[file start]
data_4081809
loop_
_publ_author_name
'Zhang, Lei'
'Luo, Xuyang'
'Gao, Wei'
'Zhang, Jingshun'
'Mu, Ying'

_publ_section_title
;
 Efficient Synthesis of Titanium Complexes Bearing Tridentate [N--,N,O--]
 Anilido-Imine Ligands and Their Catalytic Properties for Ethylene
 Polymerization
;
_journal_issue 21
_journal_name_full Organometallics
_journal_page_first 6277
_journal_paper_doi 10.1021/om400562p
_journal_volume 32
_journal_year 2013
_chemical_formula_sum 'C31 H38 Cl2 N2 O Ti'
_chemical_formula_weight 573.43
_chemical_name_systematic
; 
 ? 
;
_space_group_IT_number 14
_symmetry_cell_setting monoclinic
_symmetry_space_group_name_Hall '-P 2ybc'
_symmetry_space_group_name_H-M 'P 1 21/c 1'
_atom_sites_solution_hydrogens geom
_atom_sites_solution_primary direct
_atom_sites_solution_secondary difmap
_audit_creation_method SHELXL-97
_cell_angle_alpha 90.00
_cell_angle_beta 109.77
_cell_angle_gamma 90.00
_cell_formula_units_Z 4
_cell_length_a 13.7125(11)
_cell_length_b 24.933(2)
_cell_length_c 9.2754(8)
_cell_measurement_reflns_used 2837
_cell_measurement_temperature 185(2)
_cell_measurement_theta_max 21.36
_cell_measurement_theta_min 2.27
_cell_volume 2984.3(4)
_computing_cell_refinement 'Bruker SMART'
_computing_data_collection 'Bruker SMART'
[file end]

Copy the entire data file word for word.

data_4081809
loop_
_publ_author_name
'Zhang, Lei'
'Luo, Xuyang'
'Gao, Wei'
'Zhang, Jingshun'
'Mu, Ying'

_publ_section_title
;
 Efficient Synthesis of Titanium Complexes Bearing Tridentate [N--,N,O--]
 Anilido-Imine Ligands and Their Catalytic Properties for Ethylene
 Polymerization
;
_journal_issue 21
_journal_name_full Organometallics
_journal_page_first 6277
_journal_paper_doi 10.1021/om400562p
_journal_volume 32
_journal_year 2013
_chemical_formula_sum 'C31 H38 Cl2 N2 O Ti'
_chemical_formula_weight 573.43
_chemical_name_systematic
; 
 ? 
;
_space_group_IT_number 14
_symmetry_cell_setting monoclinic
_symmetry_space_group_name_Hall '-P 2ybc'
_symmetry_space_group_name_H-M 'P 1 21/c 1'
_atom_sites_solution_hydrogens geom
_atom_sites_solution_primary direct
_atom_sites_solution_secondary difmap
_audit_creation_method SHELXL-97
_cell_angle_alpha 90.00
_cell_angle_beta 109.77
_cell_angle_gamma 90.00
_cell_formula_units_Z 4
_cell_length_a 13.7125(11)
_cell_length_b 24.933(2)
_cell_length_c 9.2754(8)
_cell_measurement_reflns_used 2837
_cell_measurement_temperature 185(2)
_cell_measurement_theta_max 21.36
_cell_measurement_theta_min 2.27
_cell_volume 2984.3(4)
_computing_cell_refinement 'Bruker SMART'
_computing_data_collection 'Bruker SMART'